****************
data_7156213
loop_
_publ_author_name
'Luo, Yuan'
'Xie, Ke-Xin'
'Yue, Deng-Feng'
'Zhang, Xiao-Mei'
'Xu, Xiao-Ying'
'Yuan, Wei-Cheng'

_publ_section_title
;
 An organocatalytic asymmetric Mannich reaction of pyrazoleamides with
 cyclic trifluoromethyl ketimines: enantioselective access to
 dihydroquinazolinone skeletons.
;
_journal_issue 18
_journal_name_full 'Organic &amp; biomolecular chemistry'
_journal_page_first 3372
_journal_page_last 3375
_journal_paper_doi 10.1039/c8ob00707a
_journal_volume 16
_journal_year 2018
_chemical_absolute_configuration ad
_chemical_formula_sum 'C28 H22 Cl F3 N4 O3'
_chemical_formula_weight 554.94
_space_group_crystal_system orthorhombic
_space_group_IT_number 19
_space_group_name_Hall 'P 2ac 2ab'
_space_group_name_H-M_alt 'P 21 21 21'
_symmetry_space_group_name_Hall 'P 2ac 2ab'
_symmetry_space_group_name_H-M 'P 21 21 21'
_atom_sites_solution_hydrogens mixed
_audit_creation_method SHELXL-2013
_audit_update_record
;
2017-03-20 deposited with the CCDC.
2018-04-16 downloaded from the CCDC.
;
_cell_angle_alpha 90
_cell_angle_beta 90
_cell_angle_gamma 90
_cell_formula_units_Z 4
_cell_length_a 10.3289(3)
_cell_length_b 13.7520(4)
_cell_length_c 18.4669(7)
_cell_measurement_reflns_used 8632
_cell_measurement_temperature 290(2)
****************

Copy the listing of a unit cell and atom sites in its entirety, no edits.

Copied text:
data_7156213
loop_
_publ_author_name
'Luo, Yuan'
'Xie, Ke-Xin'
'Yue, Deng-Feng'
'Zhang, Xiao-Mei'
'Xu, Xiao-Ying'
'Yuan, Wei-Cheng'

_publ_section_title
;
 An organocatalytic asymmetric Mannich reaction of pyrazoleamides with
 cyclic trifluoromethyl ketimines: enantioselective access to
 dihydroquinazolinone skeletons.
;
_journal_issue 18
_journal_name_full 'Organic &amp; biomolecular chemistry'
_journal_page_first 3372
_journal_page_last 3375
_journal_paper_doi 10.1039/c8ob00707a
_journal_volume 16
_journal_year 2018
_chemical_absolute_configuration ad
_chemical_formula_sum 'C28 H22 Cl F3 N4 O3'
_chemical_formula_weight 554.94
_space_group_crystal_system orthorhombic
_space_group_IT_number 19
_space_group_name_Hall 'P 2ac 2ab'
_space_group_name_H-M_alt 'P 21 21 21'
_symmetry_space_group_name_Hall 'P 2ac 2ab'
_symmetry_space_group_name_H-M 'P 21 21 21'
_atom_sites_solution_hydrogens mixed
_audit_creation_method SHELXL-2013
_audit_update_record
;
2017-03-20 deposited with the CCDC.
2018-04-16 downloaded from the CCDC.
;
_cell_angle_alpha 90
_cell_angle_beta 90
_cell_angle_gamma 90
_cell_formula_units_Z 4
_cell_length_a 10.3289(3)
_cell_length_b 13.7520(4)
_cell_length_c 18.4669(7)
_cell_measurement_reflns_used 8632
_cell_measurement_temperature 290(2)